Table of Contents
Chapter 6
© 2001 International Association for the Evaluation of Educational Achievement (IEA) 

What Mathematics Topics Are Included in the Intended Curriculum?In the course of their meetings on planning and implementation of TIMSS 1999, the National Research Coordinators developed a list of mathematics topics that they agreed covered most of the content in the intended mathematics curriculum in their respective countries. These topics, presented in Exhibit 5.18, built on the topics covered in the TIMSS 1995 mathematics test and included in the teacher questionnaire. They represent all topics likely to have been included in the curricula of the 38 participating countries up to and including eighth grade. From the following choices, the coordinators from the participating entities indicated the percentages of students in their own countries or jurisdictions expected to have been taught each topic up to and including eighth grade:
Exhibit 5.19 summarizes the data according to the percentage of topics intended to be taught to all or almost all students (at least 90 percent) in each entity, across the entire list of topics and for each content area. Information on specific topics in the intended curricula for each content area is presented in Exhibits R2.2 through R2.6 in the reference section of this report. Internationally on average, curricular guidelines up to and including eighth grade called for nearly all students to have been taught threefourths of the topics overall. The greatest percentage of topics intended to be taught to 90 percent or more of the students was in fractions and number sense (86 percent, on average across countries) and in measurement (83 percent). About twothirds of the topics in geometry (67 percent) and algebra (68 percent), internationally on average, were expected to have been taught to nearly all students. Four of the comparison countries, Italy, Japan, Korea, and Singapore, reported that at least 10 of the 11 algebra topics (91 percent ore more) were intended to be taught to at least 90 percent of the students. In the United States overall, 93 percent of the mathematics topics
– compared with the international average of 75 percent –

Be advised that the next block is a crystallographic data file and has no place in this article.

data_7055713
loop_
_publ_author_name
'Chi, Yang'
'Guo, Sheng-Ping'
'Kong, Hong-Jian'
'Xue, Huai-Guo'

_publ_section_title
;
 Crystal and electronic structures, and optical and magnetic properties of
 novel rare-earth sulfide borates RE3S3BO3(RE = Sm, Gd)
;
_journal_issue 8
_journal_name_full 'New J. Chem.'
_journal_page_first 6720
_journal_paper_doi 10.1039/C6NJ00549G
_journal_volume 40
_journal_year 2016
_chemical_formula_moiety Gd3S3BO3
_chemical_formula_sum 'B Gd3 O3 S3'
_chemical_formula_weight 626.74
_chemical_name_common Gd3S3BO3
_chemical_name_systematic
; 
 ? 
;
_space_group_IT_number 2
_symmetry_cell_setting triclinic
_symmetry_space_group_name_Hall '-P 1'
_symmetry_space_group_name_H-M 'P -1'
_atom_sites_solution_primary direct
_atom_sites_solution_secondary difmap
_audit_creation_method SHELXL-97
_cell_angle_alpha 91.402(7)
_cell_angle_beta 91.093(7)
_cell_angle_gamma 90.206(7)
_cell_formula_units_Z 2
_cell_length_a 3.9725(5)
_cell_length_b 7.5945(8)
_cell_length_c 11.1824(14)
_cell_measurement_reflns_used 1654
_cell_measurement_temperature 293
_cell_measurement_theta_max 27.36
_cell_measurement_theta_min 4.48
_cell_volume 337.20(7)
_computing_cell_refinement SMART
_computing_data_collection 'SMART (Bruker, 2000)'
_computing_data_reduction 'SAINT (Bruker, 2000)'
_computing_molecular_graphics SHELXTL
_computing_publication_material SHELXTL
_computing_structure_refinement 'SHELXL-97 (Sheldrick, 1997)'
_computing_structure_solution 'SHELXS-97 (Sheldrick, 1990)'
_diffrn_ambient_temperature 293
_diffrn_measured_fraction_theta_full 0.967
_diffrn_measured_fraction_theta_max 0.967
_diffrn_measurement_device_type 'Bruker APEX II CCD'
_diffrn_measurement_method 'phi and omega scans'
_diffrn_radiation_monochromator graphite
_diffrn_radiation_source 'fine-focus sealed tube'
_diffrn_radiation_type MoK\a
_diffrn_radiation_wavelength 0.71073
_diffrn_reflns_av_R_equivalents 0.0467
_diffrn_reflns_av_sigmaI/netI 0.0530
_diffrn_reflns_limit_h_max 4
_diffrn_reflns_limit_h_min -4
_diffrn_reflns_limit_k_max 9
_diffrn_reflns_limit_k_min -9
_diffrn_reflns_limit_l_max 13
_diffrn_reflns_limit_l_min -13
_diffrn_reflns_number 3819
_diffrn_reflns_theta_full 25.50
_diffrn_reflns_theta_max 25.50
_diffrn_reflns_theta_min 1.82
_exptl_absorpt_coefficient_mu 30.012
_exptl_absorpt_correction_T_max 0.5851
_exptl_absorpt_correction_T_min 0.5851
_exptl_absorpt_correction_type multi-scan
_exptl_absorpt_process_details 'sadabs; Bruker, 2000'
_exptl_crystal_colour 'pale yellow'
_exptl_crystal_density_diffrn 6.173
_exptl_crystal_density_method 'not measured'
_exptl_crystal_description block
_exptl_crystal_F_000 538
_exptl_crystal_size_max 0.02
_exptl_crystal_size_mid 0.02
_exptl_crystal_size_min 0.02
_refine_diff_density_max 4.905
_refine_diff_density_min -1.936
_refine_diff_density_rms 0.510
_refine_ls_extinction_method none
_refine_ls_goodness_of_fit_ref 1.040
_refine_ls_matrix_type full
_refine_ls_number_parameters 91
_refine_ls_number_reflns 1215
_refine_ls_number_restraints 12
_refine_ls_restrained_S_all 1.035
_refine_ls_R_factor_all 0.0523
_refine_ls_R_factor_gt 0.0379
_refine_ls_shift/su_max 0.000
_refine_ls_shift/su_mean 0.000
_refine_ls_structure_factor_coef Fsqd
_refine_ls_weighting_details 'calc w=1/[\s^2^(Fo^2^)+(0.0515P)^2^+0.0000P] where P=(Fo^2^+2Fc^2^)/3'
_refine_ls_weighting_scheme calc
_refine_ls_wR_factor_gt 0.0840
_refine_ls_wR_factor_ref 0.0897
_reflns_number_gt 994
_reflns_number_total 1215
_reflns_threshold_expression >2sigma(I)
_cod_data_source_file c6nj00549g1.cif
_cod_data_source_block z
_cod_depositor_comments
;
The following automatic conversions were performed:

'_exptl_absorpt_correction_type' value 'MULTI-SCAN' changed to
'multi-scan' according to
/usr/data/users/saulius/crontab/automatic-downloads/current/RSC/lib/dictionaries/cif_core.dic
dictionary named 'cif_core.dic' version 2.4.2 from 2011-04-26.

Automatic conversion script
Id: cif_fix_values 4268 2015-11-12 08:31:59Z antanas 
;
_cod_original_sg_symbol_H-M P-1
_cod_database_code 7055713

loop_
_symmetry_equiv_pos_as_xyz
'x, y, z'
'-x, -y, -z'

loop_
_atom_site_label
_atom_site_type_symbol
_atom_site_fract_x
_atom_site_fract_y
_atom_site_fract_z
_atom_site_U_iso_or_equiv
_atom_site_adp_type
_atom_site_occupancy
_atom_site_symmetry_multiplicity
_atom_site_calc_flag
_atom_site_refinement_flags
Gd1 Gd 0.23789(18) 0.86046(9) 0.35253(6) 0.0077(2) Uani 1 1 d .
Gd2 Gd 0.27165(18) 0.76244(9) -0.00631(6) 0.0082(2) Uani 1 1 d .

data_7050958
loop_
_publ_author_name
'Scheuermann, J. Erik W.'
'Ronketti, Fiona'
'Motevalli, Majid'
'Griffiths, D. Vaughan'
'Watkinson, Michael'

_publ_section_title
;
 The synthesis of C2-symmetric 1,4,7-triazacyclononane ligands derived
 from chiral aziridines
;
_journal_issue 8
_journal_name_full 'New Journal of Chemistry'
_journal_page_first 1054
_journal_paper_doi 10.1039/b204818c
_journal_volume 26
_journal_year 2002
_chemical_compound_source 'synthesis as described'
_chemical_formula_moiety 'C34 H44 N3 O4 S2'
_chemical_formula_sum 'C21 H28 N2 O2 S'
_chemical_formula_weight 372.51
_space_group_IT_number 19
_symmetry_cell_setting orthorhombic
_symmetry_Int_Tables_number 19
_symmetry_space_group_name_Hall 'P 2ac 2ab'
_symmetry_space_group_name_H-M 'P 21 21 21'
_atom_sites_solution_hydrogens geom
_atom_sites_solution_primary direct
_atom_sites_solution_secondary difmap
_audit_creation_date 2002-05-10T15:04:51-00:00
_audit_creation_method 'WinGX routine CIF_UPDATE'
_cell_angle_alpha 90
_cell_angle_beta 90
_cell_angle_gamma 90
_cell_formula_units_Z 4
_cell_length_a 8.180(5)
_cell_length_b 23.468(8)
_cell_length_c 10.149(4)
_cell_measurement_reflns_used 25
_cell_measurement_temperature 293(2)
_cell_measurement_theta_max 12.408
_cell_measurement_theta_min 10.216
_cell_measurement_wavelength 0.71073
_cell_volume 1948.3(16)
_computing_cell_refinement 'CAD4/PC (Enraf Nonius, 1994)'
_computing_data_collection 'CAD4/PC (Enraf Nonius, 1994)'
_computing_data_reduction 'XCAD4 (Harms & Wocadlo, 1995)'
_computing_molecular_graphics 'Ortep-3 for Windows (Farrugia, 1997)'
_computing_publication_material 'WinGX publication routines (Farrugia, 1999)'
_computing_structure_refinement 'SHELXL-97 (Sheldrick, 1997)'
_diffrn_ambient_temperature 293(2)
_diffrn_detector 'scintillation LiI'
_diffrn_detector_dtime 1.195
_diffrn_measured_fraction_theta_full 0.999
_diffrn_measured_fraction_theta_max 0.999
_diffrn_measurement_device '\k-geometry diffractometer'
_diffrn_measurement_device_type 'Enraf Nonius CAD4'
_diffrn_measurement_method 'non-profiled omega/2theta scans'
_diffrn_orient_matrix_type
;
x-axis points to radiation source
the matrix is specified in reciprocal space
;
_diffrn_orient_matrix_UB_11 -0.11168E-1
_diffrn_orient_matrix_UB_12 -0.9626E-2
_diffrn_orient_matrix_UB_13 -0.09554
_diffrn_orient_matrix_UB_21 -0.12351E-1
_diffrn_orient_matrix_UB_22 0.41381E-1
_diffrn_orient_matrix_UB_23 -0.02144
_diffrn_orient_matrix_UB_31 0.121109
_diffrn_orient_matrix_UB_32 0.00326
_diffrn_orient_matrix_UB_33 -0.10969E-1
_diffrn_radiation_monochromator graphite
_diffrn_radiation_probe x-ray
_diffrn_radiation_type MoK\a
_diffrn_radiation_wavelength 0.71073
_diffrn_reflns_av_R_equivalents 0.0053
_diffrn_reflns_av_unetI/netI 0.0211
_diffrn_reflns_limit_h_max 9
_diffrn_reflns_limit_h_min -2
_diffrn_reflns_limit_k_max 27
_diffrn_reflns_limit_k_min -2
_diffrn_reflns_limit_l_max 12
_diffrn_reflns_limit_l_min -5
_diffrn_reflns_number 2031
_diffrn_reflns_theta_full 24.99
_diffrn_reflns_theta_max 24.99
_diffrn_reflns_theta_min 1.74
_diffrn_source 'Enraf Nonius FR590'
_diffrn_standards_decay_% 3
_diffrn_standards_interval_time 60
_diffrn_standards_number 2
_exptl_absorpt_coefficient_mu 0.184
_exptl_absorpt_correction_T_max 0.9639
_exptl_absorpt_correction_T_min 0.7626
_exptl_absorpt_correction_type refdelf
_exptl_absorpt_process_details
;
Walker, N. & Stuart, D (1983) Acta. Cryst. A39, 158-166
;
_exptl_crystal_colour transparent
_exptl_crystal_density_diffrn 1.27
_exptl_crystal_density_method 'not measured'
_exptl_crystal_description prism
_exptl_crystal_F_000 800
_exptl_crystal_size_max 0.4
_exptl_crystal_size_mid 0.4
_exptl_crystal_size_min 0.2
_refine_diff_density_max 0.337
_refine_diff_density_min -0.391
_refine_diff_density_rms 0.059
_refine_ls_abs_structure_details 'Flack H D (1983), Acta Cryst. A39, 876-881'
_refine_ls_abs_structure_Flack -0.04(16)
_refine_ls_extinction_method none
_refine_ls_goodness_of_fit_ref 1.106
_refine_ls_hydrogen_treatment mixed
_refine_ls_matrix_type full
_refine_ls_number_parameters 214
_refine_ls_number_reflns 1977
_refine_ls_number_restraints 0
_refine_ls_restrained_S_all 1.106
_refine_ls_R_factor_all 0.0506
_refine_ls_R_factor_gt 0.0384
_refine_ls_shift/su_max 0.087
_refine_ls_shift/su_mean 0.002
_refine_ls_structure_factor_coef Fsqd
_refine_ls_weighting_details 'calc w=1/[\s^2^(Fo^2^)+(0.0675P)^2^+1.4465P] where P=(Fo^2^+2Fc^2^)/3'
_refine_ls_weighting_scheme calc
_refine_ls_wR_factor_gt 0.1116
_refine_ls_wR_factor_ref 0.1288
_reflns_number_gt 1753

were intended to be taught to 90 percent or more of the students.
This relatively high level of coverage resulted from the inclusion
of 100 percent of the topics in fractions and number sense, measurement,
and data representation, analysis, and probability, and more than
80 percent of the topics in geometry and algebra. These
results are supported by research based on TIMSS data from 1995 that
shows that the U.S. is one of a number of countries whose mathematics
curricula cover many topics each year and are comparatively more diverse
than the curricula of many Benchmarking participants generally resembled the United States in topic coverage in the intended curriculum, although there were differences, particularly among the districts and consortia. With Connecticut the sole exception, all Benchmarking jurisdictions reported that at least 88 percent of the fractions and number sense topics were included in the curriculum for almost all students. Data representation, analysis, and probability was included in the curriculum for almost all students in almost all Benchmarking jurisdictions, but the coverage of geometry and algebra was much more variable. Among states the percentage of geometry topics intended for almost all students ranged from 54 percent in Idaho to 100 percent in Pennsylvania, and among districts and consortia from 46 percent in Chicago to 85 percent in First in the World, Jersey City, MiamiDade, Montgomery County, and Naperville. Among states the percentage of algebra topics included ranged from 55 percent in Massachusetts and Missouri to 100 percent in Illinois and Pennsylvania, and among districts and consortia from just nine percent in Chicago to 91 percent in the Delaware Science Coalition, First in the World, and MiamiDade. It should be noted that some countries reported having different curricula or different levels of curriculum for different groups of students, as detailed in Exhibit 5.14. Not surprisingly, then, these countries often reported that about half, only the more able (25 percent), or the top 10 percent of students were expected to have been taught substantial percentages of the topics, in particular those in geometry and algebra. The two comparison countries with the lowest percentages of topics overall intended to be taught to nearly all students have differentiated curricula (England and the Netherlands). It should also be noted that if content within a topic area required different responses, coordinators from participating entities chose the response that best represented the entire topic area and noted the discrepancy (see Exhibit A.8 in the appendix for details).

TIMSS 1999 is a project of the International
Study Center
Boston College, Lynch School of Education